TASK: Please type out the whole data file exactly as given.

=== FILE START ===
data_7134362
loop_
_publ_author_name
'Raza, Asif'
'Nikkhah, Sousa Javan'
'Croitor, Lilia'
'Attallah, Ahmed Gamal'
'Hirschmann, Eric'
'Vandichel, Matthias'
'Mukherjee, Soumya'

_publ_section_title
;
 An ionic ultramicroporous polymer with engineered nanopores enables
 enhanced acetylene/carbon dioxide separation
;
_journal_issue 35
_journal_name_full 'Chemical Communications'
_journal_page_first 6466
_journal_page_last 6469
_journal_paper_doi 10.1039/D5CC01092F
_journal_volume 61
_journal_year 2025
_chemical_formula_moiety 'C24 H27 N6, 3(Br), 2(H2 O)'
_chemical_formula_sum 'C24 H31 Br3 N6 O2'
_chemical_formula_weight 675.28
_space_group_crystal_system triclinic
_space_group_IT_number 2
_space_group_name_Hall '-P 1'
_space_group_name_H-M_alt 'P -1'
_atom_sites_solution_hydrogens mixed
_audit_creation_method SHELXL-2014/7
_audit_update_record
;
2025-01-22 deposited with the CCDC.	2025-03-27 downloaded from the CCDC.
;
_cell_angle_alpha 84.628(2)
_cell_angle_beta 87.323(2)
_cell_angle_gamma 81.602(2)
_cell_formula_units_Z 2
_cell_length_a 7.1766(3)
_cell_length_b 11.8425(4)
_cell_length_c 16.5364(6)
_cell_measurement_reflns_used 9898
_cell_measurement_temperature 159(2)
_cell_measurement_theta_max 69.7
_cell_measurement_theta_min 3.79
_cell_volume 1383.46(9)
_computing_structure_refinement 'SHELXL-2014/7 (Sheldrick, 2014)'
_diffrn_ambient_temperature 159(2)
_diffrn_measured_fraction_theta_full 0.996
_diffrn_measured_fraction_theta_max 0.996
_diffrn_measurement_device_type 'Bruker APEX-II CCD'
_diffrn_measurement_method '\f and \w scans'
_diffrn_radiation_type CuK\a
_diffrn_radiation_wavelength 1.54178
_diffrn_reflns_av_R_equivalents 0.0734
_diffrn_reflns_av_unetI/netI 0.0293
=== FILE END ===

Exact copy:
data_7134362
loop_
_publ_author_name
'Raza, Asif'
'Nikkhah, Sousa Javan'
'Croitor, Lilia'
'Attallah, Ahmed Gamal'
'Hirschmann, Eric'
'Vandichel, Matthias'
'Mukherjee, Soumya'

_publ_section_title
;
 An ionic ultramicroporous polymer with engineered nanopores enables
 enhanced acetylene/carbon dioxide separation
;
_journal_issue 35
_journal_name_full 'Chemical Communications'
_journal_page_first 6466
_journal_page_last 6469
_journal_paper_doi 10.1039/D5CC01092F
_journal_volume 61
_journal_year 2025
_chemical_formula_moiety 'C24 H27 N6, 3(Br), 2(H2 O)'
_chemical_formula_sum 'C24 H31 Br3 N6 O2'
_chemical_formula_weight 675.28
_space_group_crystal_system triclinic
_space_group_IT_number 2
_space_group_name_Hall '-P 1'
_space_group_name_H-M_alt 'P -1'
_atom_sites_solution_hydrogens mixed
_audit_creation_method SHELXL-2014/7
_audit_update_record
;
2025-01-22 deposited with the CCDC.	2025-03-27 downloaded from the CCDC.
;
_cell_angle_alpha 84.628(2)
_cell_angle_beta 87.323(2)
_cell_angle_gamma 81.602(2)
_cell_formula_units_Z 2
_cell_length_a 7.1766(3)
_cell_length_b 11.8425(4)
_cell_length_c 16.5364(6)
_cell_measurement_reflns_used 9898
_cell_measurement_temperature 159(2)
_cell_measurement_theta_max 69.7
_cell_measurement_theta_min 3.79
_cell_volume 1383.46(9)
_computing_structure_refinement 'SHELXL-2014/7 (Sheldrick, 2014)'
_diffrn_ambient_temperature 159(2)
_diffrn_measured_fraction_theta_full 0.996
_diffrn_measured_fraction_theta_max 0.996
_diffrn_measurement_device_type 'Bruker APEX-II CCD'
_diffrn_measurement_method '\f and \w scans'
_diffrn_radiation_type CuK\a
_diffrn_radiation_wavelength 1.54178
_diffrn_reflns_av_R_equivalents 0.0734
_diffrn_reflns_av_unetI/netI 0.0293